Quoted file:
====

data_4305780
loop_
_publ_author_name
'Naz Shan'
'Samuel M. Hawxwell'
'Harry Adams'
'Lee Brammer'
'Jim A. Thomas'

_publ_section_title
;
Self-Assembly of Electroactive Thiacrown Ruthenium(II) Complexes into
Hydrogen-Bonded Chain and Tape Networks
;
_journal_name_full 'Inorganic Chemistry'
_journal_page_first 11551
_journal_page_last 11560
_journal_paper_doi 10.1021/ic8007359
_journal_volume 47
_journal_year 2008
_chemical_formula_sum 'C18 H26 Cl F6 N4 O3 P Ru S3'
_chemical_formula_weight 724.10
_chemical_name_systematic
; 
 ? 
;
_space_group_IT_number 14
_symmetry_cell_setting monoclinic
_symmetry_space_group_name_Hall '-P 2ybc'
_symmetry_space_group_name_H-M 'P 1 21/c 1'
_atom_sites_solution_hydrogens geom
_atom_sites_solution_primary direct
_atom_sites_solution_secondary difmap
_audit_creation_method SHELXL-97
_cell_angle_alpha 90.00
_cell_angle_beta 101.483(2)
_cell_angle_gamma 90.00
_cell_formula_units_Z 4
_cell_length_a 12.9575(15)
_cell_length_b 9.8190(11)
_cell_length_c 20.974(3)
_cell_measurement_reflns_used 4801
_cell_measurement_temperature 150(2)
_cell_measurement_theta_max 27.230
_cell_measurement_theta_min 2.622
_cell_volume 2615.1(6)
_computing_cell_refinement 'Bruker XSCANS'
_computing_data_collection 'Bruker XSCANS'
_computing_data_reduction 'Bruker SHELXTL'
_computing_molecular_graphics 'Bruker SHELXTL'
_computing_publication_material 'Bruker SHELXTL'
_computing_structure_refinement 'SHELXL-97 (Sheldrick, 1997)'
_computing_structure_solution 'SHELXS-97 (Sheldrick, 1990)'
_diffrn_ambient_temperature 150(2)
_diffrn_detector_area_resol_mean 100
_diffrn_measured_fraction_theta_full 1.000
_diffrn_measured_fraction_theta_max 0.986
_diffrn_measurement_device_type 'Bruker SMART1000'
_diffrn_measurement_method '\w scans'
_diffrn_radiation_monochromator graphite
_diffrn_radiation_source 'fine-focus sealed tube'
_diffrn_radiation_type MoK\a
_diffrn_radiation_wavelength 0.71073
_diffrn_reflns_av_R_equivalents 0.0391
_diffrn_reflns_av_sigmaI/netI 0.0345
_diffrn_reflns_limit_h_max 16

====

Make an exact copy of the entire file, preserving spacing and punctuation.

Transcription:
data_4305780
loop_
_publ_author_name
'Naz Shan'
'Samuel M. Hawxwell'
'Harry Adams'
'Lee Brammer'
'Jim A. Thomas'

_publ_section_title
;
Self-Assembly of Electroactive Thiacrown Ruthenium(II) Complexes into
Hydrogen-Bonded Chain and Tape Networks
;
_journal_name_full 'Inorganic Chemistry'
_journal_page_first 11551
_journal_page_last 11560
_journal_paper_doi 10.1021/ic8007359
_journal_volume 47
_journal_year 2008
_chemical_formula_sum 'C18 H26 Cl F6 N4 O3 P Ru S3'
_chemical_formula_weight 724.10
_chemical_name_systematic
; 
 ? 
;
_space_group_IT_number 14
_symmetry_cell_setting monoclinic
_symmetry_space_group_name_Hall '-P 2ybc'
_symmetry_space_group_name_H-M 'P 1 21/c 1'
_atom_sites_solution_hydrogens geom
_atom_sites_solution_primary direct
_atom_sites_solution_secondary difmap
_audit_creation_method SHELXL-97
_cell_angle_alpha 90.00
_cell_angle_beta 101.483(2)
_cell_angle_gamma 90.00
_cell_formula_units_Z 4
_cell_length_a 12.9575(15)
_cell_length_b 9.8190(11)
_cell_length_c 20.974(3)
_cell_measurement_reflns_used 4801
_cell_measurement_temperature 150(2)
_cell_measurement_theta_max 27.230
_cell_measurement_theta_min 2.622
_cell_volume 2615.1(6)
_computing_cell_refinement 'Bruker XSCANS'
_computing_data_collection 'Bruker XSCANS'
_computing_data_reduction 'Bruker SHELXTL'
_computing_molecular_graphics 'Bruker SHELXTL'
_computing_publication_material 'Bruker SHELXTL'
_computing_structure_refinement 'SHELXL-97 (Sheldrick, 1997)'
_computing_structure_solution 'SHELXS-97 (Sheldrick, 1990)'
_diffrn_ambient_temperature 150(2)
_diffrn_detector_area_resol_mean 100
_diffrn_measured_fraction_theta_full 1.000
_diffrn_measured_fraction_theta_max 0.986
_diffrn_measurement_device_type 'Bruker SMART1000'
_diffrn_measurement_method '\w scans'
_diffrn_radiation_monochromator graphite
_diffrn_radiation_source 'fine-focus sealed tube'
_diffrn_radiation_type MoK\a
_diffrn_radiation_wavelength 0.71073
_diffrn_reflns_av_R_equivalents 0.0391
_diffrn_reflns_av_sigmaI/netI 0.0345
_diffrn_reflns_limit_h_max 16